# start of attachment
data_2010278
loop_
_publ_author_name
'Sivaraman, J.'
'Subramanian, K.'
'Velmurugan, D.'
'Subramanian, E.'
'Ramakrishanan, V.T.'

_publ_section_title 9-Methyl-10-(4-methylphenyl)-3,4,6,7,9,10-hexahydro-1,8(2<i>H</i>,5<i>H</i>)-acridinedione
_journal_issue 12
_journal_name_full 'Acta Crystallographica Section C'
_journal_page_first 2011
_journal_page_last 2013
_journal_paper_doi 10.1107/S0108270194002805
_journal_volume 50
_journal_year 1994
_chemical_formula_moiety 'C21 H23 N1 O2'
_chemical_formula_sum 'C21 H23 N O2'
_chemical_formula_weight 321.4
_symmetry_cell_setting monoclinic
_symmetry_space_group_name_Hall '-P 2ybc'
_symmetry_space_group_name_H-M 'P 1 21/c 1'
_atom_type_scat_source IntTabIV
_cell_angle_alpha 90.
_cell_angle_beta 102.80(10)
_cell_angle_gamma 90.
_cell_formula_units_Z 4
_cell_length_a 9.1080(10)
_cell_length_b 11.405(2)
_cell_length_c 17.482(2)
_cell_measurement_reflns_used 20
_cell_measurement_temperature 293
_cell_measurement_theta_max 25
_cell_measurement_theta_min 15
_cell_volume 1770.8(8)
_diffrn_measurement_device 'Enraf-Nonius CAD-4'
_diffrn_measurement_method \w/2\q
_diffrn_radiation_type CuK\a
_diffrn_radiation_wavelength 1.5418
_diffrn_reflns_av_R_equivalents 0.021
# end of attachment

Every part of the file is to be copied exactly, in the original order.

data_2010278
loop_
_publ_author_name
'Sivaraman, J.'
'Subramanian, K.'
'Velmurugan, D.'
'Subramanian, E.'
'Ramakrishanan, V.T.'

_publ_section_title 9-Methyl-10-(4-methylphenyl)-3,4,6,7,9,10-hexahydro-1,8(2<i>H</i>,5<i>H</i>)-acridinedione
_journal_issue 12
_journal_name_full 'Acta Crystallographica Section C'
_journal_page_first 2011
_journal_page_last 2013
_journal_paper_doi 10.1107/S0108270194002805
_journal_volume 50
_journal_year 1994
_chemical_formula_moiety 'C21 H23 N1 O2'
_chemical_formula_sum 'C21 H23 N O2'
_chemical_formula_weight 321.4
_symmetry_cell_setting monoclinic
_symmetry_space_group_name_Hall '-P 2ybc'
_symmetry_space_group_name_H-M 'P 1 21/c 1'
_atom_type_scat_source IntTabIV
_cell_angle_alpha 90.
_cell_angle_beta 102.80(10)
_cell_angle_gamma 90.
_cell_formula_units_Z 4
_cell_length_a 9.1080(10)
_cell_length_b 11.405(2)
_cell_length_c 17.482(2)
_cell_measurement_reflns_used 20
_cell_measurement_temperature 293
_cell_measurement_theta_max 25
_cell_measurement_theta_min 15
_cell_volume 1770.8(8)
_diffrn_measurement_device 'Enraf-Nonius CAD-4'
_diffrn_measurement_method \w/2\q
_diffrn_radiation_type CuK\a
_diffrn_radiation_wavelength 1.5418
_diffrn_reflns_av_R_equivalents 0.021